Solids are very precise, because they're used in a control loop with feedback. Liquids are somewhat more precise, but only somewhat. You can gimbal the thrust of both, and you can measure the thrust of both, and you can terminate the thrust of both. You only need the throttle control if you can't predetermine how much thrust you'll need, which is not the case during a launch, otherwise we'd have never launched a single Space Shuttle mission.
Keep in mind that you're arguing that small solids are useless for a 20 second imprecise launch application while advocating that we build entire launch systems to rely on them for precision performance, such as the Shuttle, SLS, and Delta IV.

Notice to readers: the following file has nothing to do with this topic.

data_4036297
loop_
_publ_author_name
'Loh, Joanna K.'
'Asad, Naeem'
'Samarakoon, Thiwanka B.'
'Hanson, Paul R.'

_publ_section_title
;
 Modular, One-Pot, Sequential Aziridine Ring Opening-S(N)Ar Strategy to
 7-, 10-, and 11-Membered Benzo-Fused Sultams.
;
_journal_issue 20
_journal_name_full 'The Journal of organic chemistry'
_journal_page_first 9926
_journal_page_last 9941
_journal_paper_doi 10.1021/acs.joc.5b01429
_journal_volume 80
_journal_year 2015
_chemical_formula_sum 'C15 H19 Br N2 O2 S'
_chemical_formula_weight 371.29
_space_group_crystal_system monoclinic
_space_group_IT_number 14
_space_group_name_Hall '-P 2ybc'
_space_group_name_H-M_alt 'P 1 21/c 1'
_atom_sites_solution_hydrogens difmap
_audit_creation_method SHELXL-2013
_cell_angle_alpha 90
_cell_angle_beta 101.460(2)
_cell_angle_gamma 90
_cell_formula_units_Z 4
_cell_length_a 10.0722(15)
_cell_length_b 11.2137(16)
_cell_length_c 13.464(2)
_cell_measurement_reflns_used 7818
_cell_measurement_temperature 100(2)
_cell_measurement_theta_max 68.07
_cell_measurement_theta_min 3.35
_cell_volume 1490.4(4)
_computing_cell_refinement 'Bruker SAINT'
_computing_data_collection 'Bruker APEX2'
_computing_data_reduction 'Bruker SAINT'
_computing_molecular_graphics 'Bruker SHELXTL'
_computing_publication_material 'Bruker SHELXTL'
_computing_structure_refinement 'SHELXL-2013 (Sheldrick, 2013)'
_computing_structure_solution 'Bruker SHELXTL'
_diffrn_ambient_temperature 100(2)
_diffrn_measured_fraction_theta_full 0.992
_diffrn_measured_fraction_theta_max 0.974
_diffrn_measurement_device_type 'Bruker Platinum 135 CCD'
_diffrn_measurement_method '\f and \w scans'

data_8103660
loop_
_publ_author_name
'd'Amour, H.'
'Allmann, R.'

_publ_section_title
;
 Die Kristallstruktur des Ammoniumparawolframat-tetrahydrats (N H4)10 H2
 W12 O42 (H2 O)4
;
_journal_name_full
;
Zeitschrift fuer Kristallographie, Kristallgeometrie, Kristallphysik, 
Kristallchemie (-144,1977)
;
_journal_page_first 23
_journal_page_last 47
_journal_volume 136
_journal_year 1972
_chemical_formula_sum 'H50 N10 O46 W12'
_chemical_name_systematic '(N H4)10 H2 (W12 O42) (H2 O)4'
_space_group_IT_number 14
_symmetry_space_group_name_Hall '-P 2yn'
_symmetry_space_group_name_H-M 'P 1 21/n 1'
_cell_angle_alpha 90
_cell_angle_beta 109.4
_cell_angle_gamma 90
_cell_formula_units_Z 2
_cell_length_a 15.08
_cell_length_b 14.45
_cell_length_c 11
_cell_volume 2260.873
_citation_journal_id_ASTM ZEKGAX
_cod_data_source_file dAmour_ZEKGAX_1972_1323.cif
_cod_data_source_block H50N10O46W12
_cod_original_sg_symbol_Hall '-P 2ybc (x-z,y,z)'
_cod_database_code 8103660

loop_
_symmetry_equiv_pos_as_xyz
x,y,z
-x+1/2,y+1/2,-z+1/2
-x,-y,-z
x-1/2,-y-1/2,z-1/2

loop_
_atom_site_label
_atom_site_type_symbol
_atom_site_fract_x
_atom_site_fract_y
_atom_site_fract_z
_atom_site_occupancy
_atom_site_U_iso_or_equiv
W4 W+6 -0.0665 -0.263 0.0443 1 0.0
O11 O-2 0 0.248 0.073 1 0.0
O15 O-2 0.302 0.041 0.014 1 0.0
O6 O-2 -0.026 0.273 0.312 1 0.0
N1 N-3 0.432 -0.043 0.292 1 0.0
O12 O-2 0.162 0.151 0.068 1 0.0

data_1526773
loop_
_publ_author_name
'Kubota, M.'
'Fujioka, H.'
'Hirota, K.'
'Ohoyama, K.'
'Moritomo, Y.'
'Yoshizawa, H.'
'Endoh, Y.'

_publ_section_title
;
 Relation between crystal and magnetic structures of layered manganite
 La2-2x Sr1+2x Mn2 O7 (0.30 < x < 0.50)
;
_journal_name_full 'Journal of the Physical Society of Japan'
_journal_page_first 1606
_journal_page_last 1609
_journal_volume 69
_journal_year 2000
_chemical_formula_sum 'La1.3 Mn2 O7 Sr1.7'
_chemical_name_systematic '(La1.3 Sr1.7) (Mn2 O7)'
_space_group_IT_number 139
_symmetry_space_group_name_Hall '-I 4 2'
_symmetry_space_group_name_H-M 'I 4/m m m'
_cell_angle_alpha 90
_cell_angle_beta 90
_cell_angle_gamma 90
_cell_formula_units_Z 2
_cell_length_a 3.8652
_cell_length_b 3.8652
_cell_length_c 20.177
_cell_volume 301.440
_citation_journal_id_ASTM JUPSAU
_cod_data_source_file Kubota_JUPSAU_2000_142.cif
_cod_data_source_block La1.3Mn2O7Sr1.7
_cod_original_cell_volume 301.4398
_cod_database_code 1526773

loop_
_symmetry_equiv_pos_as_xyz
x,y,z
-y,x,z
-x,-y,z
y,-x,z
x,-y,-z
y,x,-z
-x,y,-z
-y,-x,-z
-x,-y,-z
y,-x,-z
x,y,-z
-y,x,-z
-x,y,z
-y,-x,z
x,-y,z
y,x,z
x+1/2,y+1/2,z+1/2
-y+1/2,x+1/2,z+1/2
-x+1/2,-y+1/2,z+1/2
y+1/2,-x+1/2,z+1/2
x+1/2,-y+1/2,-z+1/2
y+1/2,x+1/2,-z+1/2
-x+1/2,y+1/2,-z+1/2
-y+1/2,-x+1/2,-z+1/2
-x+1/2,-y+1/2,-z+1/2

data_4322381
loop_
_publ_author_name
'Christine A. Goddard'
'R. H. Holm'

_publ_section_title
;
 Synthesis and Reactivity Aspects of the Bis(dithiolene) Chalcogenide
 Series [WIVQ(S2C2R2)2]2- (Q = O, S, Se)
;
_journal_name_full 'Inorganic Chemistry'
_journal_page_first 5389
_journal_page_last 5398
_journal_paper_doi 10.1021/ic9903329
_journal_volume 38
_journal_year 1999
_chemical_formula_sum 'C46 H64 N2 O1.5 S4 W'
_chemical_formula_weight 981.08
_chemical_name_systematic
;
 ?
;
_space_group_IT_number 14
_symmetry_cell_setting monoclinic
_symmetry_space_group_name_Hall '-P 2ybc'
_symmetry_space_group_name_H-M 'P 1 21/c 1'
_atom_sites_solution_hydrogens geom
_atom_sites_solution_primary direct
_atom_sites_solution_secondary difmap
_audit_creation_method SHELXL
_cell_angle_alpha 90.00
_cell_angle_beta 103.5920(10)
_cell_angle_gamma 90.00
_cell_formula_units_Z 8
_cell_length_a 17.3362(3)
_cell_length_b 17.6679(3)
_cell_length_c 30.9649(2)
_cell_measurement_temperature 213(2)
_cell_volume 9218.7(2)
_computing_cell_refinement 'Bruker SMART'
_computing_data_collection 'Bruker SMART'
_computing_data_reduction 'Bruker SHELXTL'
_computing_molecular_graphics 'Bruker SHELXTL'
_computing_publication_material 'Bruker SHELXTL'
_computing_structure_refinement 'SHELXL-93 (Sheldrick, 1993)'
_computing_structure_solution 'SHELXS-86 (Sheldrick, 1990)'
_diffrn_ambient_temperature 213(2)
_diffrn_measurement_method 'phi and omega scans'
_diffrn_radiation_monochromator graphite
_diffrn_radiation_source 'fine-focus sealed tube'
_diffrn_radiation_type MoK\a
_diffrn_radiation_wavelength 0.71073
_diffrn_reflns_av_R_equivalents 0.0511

This just shows you do not know what you are talking. Solids are open loop, there is no feedback. The thrust is not terminated in the solids used by the shuttle, Delta IV, Atlas V or SLS. They go until they burn out. Nor is the thrust measured and used in the guidance.
The solids have burn profile that can and does have variations from flight to flight. The shuttle flew an open loop profile during SRB burn and then went to close loop after to correct for dispersions. The same applies for the other vehicles.